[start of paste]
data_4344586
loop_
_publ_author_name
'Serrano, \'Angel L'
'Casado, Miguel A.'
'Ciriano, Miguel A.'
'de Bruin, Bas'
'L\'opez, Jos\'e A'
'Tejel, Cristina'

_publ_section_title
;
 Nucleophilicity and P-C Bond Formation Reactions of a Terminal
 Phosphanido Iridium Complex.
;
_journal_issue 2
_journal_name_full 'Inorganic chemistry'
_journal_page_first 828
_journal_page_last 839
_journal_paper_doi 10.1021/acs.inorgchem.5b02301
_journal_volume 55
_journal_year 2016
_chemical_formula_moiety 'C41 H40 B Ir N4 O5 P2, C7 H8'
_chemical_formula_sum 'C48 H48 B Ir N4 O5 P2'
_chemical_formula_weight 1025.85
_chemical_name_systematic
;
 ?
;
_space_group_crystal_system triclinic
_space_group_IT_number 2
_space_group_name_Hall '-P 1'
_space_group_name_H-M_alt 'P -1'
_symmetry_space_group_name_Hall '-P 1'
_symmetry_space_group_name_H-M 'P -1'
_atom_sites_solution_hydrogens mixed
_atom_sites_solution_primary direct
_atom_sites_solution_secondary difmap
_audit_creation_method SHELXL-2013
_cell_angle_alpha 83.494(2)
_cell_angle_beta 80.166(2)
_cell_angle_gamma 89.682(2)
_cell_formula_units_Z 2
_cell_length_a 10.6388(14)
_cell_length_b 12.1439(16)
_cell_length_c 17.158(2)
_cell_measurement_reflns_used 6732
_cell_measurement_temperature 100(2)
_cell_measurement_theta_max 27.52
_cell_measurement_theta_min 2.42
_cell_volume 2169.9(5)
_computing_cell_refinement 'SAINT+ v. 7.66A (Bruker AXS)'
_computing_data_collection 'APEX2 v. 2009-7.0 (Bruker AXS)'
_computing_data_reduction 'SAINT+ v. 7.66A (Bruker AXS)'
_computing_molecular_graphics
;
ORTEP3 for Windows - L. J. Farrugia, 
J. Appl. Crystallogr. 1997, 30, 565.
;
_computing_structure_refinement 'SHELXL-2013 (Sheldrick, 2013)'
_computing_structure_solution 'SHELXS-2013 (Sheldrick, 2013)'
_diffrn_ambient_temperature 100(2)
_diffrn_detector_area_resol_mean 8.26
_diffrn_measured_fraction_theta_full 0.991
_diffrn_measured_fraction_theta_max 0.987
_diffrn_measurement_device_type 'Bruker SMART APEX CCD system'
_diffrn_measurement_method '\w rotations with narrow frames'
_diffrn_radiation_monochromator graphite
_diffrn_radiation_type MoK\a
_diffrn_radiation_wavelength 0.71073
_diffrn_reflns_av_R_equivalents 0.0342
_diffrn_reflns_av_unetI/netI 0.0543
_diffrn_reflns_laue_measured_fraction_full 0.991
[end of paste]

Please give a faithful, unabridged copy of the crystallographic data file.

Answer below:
data_4344586
loop_
_publ_author_name
'Serrano, \'Angel L'
'Casado, Miguel A.'
'Ciriano, Miguel A.'
'de Bruin, Bas'
'L\'opez, Jos\'e A'
'Tejel, Cristina'

_publ_section_title
;
 Nucleophilicity and P-C Bond Formation Reactions of a Terminal
 Phosphanido Iridium Complex.
;
_journal_issue 2
_journal_name_full 'Inorganic chemistry'
_journal_page_first 828
_journal_page_last 839
_journal_paper_doi 10.1021/acs.inorgchem.5b02301
_journal_volume 55
_journal_year 2016
_chemical_formula_moiety 'C41 H40 B Ir N4 O5 P2, C7 H8'
_chemical_formula_sum 'C48 H48 B Ir N4 O5 P2'
_chemical_formula_weight 1025.85
_chemical_name_systematic
;
 ?
;
_space_group_crystal_system triclinic
_space_group_IT_number 2
_space_group_name_Hall '-P 1'
_space_group_name_H-M_alt 'P -1'
_symmetry_space_group_name_Hall '-P 1'
_symmetry_space_group_name_H-M 'P -1'
_atom_sites_solution_hydrogens mixed
_atom_sites_solution_primary direct
_atom_sites_solution_secondary difmap
_audit_creation_method SHELXL-2013
_cell_angle_alpha 83.494(2)
_cell_angle_beta 80.166(2)
_cell_angle_gamma 89.682(2)
_cell_formula_units_Z 2
_cell_length_a 10.6388(14)
_cell_length_b 12.1439(16)
_cell_length_c 17.158(2)
_cell_measurement_reflns_used 6732
_cell_measurement_temperature 100(2)
_cell_measurement_theta_max 27.52
_cell_measurement_theta_min 2.42
_cell_volume 2169.9(5)
_computing_cell_refinement 'SAINT+ v. 7.66A (Bruker AXS)'
_computing_data_collection 'APEX2 v. 2009-7.0 (Bruker AXS)'
_computing_data_reduction 'SAINT+ v. 7.66A (Bruker AXS)'
_computing_molecular_graphics
;
ORTEP3 for Windows - L. J. Farrugia, 
J. Appl. Crystallogr. 1997, 30, 565.
;
_computing_structure_refinement 'SHELXL-2013 (Sheldrick, 2013)'
_computing_structure_solution 'SHELXS-2013 (Sheldrick, 2013)'
_diffrn_ambient_temperature 100(2)
_diffrn_detector_area_resol_mean 8.26
_diffrn_measured_fraction_theta_full 0.991
_diffrn_measured_fraction_theta_max 0.987
_diffrn_measurement_device_type 'Bruker SMART APEX CCD system'
_diffrn_measurement_method '\w rotations with narrow frames'
_diffrn_radiation_monochromator graphite
_diffrn_radiation_type MoK\a
_diffrn_radiation_wavelength 0.71073
_diffrn_reflns_av_R_equivalents 0.0342
_diffrn_reflns_av_unetI/netI 0.0543
_diffrn_reflns_laue_measured_fraction_full 0.991